The 9 Habits of Successful Couples
Make your relationship even better
Healthy relationships have many things in common. Find out from our relationship experts what you and your partner should do to strengthen your connection.
Successful couples frequently use humor to neutralize conflicts and disagreements. They are playful with each other to bring arguments to a quick end, said Dr. Jane Greer, a relationship expert.
Don’t take it personally if your partner says “no”
They're open and sensitive of their partner's moods so they don't take it personally if their partner is not "in the mood" on a particular day. Instead, they plan and look forward to another time when they will/can be intimate, Dr. Greer said.
Fight to fix the problem
Healthy couples fight to see their partner’s point of view, to understand their feelings, and to work towards a solution. Arguments in a relationship should not be viewed negatively because they help build an understanding with your significant other. Communicating during a disagreement helps create intimacy, connection, and trust, said Lori Bizzoco, founder of CupidsPulse.
Negative comments can be discouraging. They can even cause a partner to not want to fix the problem. Healthy couples focus on communicating with their partner about what they want instead of what they don’t want. This approach makes the other person eager to address an issue and prevents them from getting defensive, Bizzoco said.
In a healthy couple, one person will throw away their pride to make their spouse or partner happy. By doing so, they view apologies as a way to overcome problems as a couple, not simply a way to make a fight disappear, Bizzoco said.
Don't go to bed angry
You may have heard it over and over again, but in order to have a healthy relationship, you need to fix problems whenever they arise, even it's late and you just want to go to sleep. It'll be so much easier to move on if you address it immediately instead of getting angrier and letting the issue brew overnight, Bizzoco said.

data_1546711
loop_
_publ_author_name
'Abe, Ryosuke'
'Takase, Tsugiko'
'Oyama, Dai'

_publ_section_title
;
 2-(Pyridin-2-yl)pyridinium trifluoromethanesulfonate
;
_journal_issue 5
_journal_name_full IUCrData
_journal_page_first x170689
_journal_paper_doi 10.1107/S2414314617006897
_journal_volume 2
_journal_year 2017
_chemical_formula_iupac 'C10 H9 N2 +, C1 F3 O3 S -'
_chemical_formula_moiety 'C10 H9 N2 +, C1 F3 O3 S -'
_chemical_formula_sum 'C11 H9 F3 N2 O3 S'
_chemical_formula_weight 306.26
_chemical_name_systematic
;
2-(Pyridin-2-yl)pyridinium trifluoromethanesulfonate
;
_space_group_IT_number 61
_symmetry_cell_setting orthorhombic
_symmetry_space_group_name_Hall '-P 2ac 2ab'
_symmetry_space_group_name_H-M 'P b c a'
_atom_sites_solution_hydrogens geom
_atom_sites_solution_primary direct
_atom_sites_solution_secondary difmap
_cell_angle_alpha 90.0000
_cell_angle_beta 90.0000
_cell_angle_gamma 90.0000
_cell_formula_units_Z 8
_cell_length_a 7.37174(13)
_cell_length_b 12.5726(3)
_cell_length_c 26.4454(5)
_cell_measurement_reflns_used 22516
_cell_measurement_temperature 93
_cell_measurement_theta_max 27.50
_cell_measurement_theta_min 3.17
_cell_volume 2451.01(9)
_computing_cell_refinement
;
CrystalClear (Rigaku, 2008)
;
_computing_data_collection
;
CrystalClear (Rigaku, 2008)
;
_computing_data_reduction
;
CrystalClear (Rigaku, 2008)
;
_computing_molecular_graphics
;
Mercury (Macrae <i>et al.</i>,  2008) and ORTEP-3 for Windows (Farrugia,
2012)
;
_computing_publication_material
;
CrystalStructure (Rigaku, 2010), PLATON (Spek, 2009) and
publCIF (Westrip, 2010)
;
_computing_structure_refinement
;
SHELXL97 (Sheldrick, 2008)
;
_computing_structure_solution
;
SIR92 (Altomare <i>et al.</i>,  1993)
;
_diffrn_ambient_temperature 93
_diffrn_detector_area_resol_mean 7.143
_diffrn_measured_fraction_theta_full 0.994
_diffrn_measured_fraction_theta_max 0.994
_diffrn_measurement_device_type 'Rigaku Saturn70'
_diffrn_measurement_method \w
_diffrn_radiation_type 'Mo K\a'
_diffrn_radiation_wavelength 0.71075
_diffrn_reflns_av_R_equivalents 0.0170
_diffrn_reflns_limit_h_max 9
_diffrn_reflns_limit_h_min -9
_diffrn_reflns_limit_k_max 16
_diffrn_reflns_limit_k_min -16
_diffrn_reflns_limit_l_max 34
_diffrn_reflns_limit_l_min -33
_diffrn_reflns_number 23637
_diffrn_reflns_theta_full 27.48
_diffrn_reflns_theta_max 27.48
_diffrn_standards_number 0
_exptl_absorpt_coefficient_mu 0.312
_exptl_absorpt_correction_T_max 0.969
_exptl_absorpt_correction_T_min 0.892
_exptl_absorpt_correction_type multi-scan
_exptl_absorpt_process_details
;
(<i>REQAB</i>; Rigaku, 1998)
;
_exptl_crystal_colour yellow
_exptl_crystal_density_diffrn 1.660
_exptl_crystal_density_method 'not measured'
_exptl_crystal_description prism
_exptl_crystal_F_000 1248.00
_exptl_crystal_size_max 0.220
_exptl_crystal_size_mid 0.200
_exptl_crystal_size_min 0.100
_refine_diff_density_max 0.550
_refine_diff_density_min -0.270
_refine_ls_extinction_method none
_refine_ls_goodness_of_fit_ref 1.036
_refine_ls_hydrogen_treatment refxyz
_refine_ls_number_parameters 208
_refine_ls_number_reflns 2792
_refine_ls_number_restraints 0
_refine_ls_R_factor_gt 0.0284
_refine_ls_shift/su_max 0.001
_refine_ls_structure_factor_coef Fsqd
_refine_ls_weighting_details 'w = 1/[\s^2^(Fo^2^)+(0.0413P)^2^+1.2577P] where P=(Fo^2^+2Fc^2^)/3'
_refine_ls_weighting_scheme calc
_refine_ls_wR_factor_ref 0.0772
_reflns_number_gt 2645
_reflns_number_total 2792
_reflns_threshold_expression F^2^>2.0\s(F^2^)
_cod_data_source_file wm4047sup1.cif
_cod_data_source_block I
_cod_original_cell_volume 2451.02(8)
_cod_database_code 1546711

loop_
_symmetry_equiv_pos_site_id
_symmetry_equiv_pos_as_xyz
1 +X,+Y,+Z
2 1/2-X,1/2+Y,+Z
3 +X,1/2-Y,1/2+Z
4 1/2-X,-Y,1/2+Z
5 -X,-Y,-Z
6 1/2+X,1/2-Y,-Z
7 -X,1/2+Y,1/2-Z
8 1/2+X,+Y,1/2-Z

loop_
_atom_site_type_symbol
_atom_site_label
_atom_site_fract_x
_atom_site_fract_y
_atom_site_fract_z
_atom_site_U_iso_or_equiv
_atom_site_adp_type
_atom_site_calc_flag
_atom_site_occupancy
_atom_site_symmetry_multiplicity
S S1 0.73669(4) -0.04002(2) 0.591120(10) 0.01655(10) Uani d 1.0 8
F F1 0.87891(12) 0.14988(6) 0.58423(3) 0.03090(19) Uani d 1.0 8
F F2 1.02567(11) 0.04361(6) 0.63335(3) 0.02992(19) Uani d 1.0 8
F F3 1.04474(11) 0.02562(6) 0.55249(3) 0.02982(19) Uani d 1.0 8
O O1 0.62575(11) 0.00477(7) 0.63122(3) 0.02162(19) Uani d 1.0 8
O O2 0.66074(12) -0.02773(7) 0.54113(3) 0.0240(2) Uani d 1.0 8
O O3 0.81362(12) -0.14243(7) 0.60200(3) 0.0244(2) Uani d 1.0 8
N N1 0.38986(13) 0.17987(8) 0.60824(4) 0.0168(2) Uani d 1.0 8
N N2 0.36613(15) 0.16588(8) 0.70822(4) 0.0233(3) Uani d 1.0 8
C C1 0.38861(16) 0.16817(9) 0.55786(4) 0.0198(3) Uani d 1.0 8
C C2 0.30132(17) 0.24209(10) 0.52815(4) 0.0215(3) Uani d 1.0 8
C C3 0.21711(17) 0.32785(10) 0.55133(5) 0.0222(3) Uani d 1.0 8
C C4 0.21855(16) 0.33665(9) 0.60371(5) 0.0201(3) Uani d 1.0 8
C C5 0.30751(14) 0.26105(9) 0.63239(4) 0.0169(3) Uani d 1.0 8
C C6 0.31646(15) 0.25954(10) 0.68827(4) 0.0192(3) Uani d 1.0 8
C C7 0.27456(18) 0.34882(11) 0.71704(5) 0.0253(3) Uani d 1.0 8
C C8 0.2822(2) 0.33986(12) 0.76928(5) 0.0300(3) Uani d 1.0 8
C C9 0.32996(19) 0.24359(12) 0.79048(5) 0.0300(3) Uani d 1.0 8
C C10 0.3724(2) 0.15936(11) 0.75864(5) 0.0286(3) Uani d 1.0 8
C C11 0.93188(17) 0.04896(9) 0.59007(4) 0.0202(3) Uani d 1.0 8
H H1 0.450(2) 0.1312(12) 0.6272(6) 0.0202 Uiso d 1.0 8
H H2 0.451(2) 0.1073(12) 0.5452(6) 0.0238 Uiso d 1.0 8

Voice your frustrations
Keep an eye out for resentment and if it's building up, communication is key. Walking around upset and angry at your spouse for what they did or didn't do and not talking about it can crush a relationship. A healthy relationship is one where frustrations can be voiced and discussed and addressed. Avoiding the issues just allows the pressure to build and damage to occur, said Megan Bearce, a family and relationship therapist.
Ask for help
In today's fast-paced world we are expected to do more and be more available than ever. Whether it's work, kids activities, or caring for aging parents, these demands can take their toll on a couple emotionally. Asking friends, family, or neighbors for help when times get stressful is an important piece of self-care and if you are less overwhelmed, you are more available for the relationship, Bearce said.
Foster a hobby or activity separate from each other
Maintaining one’s identity away from their partner is a healthy thing. By doing so you are building a network of support, relaxing, and recharging for when you and your partner are back together. Being a couple doesn't mean you have to be together 24/7, Bearce said.